[Sca-cooks] The benefits of Anise

V A phoenissa at gmail.com
Wed Feb 20 13:03:10 PST 2008

Hey, cool -- another folk remedy gets verified by modern science. ;-)  In
Lebanon, anise "tea" (just whole aniseseeds steeped in hot water) is used as
a panacea for headaches, stomachaches, cramps, and whatever else ails you.
My mom used to make it for me as a kid whenever I had a cold.  When I got to
college I discovered it worked on hangovers too. ;-)

Now the question for us is, what did medieval people think about the
curative properties of anise...?


On Wed, Feb 20, 2008 at 11:31 AM, Sharon Gordon <gordonse at one.net> wrote:

> Discoveries from a new study on Anise (Pimpinella sp.)
> Sharon
> gordonse at one.net
> ___________________________________________
> ARS News Service
> Agricultural Research Service, USDA
> Ann Perry, (301) 504-1628, ann.perry at ars.usda.gov February 20, 2008 --View
> this report online, plus photos and related stories, at
> www.ars.usda.gov/is/pr ___________________________________________
> People use anise to add a hint of licorice to everything from holiday
> springerle cookies to robust bottles of ouzo and raki. Now Agricultural
> Research Service (ARS) postdoctoral scientist Nurhayat Tabanca and plant
> pathologist David Wedge have found that anise (Pimpinella sp.) is more
> than
> just another jar in the spice rack.
> Teaming up with colleagues in Mississippi and Turkey, they isolated 22
> compounds in Pimpinella's essential oils and found high levels of organic
> mixtures called phenylpropanoids. Phenylpropanoids are found in a wide
> variety of plants, and some are thought to have health-boosting benefits.
> However, the chemical structure and biological activity of the Pimpinella
> phenylpropanoids are unique. Some phenylpropanoid compounds the team found
> have only been found in Pimpinella, and four of the compounds they
> isolated
> had never before been identified in any plant.
> The compounds were evaluated for their activities against the plant fungus
> Colletotrichum, which causes anthracnose diseases worldwide. One unique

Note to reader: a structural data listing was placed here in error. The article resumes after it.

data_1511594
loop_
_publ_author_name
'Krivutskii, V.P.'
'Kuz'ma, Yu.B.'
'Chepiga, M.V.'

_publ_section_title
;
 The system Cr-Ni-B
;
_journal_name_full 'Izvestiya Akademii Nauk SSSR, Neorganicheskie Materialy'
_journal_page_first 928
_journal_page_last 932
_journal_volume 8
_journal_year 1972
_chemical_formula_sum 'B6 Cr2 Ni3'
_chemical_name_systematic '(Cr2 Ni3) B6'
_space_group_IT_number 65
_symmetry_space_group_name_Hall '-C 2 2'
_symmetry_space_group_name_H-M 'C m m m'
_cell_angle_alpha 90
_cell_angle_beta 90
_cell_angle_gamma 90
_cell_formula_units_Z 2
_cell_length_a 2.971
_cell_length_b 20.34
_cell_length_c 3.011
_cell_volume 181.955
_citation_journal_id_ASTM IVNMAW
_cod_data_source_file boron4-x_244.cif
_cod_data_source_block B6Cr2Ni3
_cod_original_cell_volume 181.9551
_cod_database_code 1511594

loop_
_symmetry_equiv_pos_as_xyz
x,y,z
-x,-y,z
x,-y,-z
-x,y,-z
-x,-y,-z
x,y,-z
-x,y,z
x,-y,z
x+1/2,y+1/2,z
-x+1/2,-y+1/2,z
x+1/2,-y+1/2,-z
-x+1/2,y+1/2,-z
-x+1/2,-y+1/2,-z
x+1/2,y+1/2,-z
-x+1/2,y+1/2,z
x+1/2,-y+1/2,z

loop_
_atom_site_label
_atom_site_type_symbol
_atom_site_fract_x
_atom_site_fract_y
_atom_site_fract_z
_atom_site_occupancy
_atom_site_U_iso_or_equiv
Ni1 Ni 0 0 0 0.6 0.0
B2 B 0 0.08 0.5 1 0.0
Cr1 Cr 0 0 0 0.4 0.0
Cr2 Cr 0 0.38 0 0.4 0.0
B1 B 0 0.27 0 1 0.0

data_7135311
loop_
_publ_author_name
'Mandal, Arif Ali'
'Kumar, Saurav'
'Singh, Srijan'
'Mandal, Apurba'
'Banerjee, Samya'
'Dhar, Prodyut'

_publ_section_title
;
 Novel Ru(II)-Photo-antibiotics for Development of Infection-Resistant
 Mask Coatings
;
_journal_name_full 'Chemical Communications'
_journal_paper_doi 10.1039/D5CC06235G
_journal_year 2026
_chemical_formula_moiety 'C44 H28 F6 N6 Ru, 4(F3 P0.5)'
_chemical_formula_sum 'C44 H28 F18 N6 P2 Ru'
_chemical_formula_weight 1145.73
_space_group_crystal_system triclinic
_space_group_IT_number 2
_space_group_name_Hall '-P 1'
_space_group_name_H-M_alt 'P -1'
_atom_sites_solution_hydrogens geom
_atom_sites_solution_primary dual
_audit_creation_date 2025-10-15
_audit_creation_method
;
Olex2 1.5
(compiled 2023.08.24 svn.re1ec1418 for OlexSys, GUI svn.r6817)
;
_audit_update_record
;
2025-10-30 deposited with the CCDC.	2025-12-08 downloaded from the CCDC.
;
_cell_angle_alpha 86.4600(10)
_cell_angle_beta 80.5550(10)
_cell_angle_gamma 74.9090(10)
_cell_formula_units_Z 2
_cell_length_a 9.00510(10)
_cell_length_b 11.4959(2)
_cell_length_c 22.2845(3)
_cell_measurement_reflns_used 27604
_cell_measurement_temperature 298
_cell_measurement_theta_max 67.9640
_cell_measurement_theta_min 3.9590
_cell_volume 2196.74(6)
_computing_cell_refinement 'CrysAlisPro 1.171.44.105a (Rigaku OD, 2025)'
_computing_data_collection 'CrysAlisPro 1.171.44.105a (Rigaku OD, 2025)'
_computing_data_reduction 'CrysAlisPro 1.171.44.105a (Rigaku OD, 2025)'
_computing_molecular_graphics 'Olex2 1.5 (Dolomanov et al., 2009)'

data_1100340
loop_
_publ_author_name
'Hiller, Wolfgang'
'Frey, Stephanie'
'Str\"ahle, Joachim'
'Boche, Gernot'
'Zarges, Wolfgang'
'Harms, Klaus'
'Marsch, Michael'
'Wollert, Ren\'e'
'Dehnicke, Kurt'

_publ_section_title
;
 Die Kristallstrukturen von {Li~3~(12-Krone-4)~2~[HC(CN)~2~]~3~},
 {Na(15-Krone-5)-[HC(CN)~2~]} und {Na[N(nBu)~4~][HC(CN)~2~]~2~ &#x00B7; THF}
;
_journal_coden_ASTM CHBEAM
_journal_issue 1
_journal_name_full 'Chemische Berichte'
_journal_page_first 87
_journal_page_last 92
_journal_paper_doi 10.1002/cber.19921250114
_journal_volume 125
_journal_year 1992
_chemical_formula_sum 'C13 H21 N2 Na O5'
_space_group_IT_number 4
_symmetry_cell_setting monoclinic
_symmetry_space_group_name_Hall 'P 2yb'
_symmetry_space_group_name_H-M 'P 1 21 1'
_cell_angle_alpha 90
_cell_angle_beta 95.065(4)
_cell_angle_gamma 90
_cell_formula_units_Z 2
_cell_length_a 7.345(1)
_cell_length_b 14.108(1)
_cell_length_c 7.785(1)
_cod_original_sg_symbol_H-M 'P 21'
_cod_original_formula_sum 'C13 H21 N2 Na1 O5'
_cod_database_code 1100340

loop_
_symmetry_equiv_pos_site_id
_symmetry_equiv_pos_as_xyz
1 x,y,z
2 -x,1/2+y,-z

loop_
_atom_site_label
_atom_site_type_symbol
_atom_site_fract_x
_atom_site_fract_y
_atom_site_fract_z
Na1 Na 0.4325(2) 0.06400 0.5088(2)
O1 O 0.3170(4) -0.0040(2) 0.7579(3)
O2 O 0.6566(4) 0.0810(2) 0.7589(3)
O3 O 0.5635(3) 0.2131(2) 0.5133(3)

> compound was especially effective against strawberry anthracnose and
> strawberry soft rot and leaf blight. In addition, Pimpinella isaurica
> essential oils were more effective in controlling aphids than isolated
> Pimpinella phenylpropanoids.
> These compounds were also tested for their activity against various major
> and minor microbes. A few showed some effectiveness against Plasmodium
> falciparum, the parasite that causes malaria in humans, and Mycobacterium
> intracellulare, a bacterium which can cause illness in immunocompromised
> patients.
> Some phenylpropanoids exhibited anti-inflammatory activities. Pimpinella
> essential oils also showed estrogenic effects in a yeast model and were
> considered to have phytoestrogen properties.
> These results suggest that Pimpinella essential oils may be a source of
> potent compounds that could be used in developing powerful new
> pharmaceuticals and agrochemical agents.
> Tabanca and Wedge work at the ARS Natural Products Utilization Research
> Laboratory in Oxford, Miss.  Other researchers who contributed to this
> research include K. Husnu Can Baser and Nese Kirimer with Anadolu
> University
> in Eskisehir, Turkey; Erdal Bedir with Ege University in Izmir, Turkey;
> Ikhlas Khan and Shabana Khan from the University of Mississippi; and Blair
> Sampson, who works at the ARS Thad Cochran Southern Horticultural
> Laboratory
> in Poplarville, Miss.
> ARS is the U.S. Department of Agriculture's chief scientific research
> agency.
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